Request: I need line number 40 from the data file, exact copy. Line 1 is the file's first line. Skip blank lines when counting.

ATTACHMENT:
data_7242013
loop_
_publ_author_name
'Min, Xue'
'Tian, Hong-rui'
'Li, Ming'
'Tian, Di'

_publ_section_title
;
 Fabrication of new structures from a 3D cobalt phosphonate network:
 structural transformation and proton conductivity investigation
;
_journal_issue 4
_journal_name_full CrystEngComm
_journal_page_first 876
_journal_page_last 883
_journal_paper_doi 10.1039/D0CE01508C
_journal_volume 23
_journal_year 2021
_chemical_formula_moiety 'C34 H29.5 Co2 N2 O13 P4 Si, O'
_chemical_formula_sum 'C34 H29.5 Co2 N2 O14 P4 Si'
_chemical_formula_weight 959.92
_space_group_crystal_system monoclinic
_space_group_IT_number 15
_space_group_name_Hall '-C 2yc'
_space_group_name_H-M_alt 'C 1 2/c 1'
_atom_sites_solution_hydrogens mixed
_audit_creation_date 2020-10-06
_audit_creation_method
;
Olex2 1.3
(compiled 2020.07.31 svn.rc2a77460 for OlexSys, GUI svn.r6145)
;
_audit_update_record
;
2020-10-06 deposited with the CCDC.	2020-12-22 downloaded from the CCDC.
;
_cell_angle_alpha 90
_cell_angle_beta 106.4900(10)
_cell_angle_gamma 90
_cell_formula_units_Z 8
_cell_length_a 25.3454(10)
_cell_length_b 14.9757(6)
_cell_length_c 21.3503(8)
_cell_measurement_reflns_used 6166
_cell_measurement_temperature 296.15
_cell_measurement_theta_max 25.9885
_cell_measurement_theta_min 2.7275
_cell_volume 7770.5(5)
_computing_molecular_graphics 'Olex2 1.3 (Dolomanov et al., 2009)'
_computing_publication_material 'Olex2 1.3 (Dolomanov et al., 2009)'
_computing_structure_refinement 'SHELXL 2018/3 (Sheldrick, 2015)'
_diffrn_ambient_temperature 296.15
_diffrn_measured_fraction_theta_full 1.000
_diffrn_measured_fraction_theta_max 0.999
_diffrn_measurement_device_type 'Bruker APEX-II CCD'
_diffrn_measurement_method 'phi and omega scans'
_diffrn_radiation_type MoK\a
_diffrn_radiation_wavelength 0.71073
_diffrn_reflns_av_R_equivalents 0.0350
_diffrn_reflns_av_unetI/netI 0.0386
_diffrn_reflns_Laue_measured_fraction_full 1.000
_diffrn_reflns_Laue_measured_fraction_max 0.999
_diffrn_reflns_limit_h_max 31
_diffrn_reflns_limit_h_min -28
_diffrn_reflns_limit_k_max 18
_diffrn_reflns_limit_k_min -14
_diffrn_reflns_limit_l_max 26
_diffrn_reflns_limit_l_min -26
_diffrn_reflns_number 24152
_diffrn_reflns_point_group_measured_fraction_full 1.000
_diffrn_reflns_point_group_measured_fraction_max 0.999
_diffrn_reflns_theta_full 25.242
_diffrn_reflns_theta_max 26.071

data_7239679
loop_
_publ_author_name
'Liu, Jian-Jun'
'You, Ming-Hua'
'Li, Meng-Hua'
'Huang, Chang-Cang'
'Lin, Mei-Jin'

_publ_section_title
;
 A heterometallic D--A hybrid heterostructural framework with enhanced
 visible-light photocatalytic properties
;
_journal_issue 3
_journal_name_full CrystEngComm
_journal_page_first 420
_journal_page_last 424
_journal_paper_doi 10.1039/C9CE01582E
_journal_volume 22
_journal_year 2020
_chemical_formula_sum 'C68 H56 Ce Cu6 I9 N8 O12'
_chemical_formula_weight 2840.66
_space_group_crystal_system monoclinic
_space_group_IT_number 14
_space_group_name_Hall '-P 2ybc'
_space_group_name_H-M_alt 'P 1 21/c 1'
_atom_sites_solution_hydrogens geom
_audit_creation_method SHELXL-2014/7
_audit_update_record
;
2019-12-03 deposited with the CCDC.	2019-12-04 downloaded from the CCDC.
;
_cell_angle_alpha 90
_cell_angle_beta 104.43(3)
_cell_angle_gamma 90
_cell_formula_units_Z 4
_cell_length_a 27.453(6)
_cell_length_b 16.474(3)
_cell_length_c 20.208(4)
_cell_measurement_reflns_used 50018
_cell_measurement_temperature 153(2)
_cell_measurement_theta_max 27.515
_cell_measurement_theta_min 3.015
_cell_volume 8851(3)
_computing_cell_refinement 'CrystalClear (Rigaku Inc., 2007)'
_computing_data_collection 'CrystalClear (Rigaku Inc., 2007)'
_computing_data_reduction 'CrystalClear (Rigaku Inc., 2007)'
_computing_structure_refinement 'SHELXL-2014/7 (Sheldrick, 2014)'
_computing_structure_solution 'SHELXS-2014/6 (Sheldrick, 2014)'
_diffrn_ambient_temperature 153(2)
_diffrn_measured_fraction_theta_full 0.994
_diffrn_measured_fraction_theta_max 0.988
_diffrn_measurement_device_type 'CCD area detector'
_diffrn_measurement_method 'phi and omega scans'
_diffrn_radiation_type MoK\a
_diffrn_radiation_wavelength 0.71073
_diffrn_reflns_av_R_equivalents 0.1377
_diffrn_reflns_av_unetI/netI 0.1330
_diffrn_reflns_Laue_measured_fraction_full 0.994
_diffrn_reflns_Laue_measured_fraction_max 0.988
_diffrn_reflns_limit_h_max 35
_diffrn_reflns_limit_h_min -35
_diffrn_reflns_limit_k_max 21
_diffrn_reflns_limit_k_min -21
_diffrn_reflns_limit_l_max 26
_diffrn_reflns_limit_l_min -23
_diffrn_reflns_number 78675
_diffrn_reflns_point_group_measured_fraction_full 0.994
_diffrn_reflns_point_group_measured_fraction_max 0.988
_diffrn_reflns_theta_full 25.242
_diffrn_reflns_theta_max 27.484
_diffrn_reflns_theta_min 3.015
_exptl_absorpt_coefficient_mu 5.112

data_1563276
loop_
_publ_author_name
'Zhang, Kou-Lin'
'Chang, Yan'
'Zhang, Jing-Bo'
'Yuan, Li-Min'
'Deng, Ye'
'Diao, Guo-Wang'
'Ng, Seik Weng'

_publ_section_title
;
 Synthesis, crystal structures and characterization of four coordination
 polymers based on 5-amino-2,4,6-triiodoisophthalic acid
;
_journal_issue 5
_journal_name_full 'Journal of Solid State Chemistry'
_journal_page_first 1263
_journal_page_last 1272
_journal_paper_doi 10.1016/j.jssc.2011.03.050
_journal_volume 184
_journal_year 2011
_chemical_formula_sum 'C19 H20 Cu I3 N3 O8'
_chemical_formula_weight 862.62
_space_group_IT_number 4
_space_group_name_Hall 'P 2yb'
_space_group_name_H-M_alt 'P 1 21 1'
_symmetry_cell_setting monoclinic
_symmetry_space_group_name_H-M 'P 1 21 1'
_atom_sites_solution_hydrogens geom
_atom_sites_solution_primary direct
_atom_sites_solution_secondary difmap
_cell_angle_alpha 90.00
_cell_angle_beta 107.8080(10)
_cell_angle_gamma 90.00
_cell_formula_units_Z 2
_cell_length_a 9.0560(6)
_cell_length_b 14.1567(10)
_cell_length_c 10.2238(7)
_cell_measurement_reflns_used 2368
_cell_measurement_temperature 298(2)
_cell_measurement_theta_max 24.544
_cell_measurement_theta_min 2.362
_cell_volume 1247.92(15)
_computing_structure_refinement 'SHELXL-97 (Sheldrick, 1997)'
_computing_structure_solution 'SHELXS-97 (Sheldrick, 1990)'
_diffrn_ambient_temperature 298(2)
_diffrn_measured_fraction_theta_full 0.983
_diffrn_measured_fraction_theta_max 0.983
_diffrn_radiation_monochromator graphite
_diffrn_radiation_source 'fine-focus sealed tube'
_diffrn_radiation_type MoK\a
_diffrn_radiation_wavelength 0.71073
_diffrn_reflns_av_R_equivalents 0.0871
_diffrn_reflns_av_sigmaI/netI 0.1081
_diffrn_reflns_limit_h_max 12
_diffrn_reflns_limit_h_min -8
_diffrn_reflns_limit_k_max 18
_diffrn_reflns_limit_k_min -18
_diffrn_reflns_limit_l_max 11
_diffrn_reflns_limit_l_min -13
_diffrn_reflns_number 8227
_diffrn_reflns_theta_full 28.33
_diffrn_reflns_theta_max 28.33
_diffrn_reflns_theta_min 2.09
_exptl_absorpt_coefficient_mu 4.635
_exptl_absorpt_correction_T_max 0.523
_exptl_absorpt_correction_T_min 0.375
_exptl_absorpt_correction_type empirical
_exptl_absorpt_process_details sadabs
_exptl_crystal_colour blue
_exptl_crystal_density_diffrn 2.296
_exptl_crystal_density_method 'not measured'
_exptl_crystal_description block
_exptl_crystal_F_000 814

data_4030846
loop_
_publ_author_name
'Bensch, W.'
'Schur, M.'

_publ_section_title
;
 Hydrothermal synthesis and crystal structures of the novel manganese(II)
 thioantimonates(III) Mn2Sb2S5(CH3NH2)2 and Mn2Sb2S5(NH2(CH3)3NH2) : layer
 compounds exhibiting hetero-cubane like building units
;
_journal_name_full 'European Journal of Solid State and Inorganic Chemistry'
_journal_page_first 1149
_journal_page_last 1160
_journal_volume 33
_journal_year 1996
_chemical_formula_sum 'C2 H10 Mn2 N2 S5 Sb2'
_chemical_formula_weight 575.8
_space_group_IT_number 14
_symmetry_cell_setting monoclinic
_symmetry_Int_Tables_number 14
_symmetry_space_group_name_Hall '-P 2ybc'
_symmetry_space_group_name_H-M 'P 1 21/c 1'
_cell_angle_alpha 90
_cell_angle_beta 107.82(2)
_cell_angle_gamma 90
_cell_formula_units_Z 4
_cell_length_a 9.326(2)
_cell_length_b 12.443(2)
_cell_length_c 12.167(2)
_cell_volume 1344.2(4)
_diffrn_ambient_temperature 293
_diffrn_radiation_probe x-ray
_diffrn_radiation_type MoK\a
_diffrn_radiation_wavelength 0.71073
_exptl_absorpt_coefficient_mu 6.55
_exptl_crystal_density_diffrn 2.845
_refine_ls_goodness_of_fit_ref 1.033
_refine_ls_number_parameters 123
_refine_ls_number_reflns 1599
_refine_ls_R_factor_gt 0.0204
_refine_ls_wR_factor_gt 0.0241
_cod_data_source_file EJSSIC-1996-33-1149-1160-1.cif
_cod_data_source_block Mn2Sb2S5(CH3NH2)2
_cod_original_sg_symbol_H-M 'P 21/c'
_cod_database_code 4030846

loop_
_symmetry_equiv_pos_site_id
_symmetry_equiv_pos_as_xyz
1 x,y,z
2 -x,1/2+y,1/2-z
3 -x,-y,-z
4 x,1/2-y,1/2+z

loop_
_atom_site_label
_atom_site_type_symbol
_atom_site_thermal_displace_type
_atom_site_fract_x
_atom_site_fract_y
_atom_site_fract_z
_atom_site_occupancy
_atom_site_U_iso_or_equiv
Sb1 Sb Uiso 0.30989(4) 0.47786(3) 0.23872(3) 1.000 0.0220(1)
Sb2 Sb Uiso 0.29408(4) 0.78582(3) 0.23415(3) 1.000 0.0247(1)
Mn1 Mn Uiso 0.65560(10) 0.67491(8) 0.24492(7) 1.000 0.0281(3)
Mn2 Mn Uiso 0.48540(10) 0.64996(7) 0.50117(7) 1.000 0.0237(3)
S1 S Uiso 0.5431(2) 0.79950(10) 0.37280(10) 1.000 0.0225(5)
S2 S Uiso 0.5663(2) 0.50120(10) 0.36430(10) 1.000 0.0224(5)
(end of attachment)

_cell_angle_gamma 90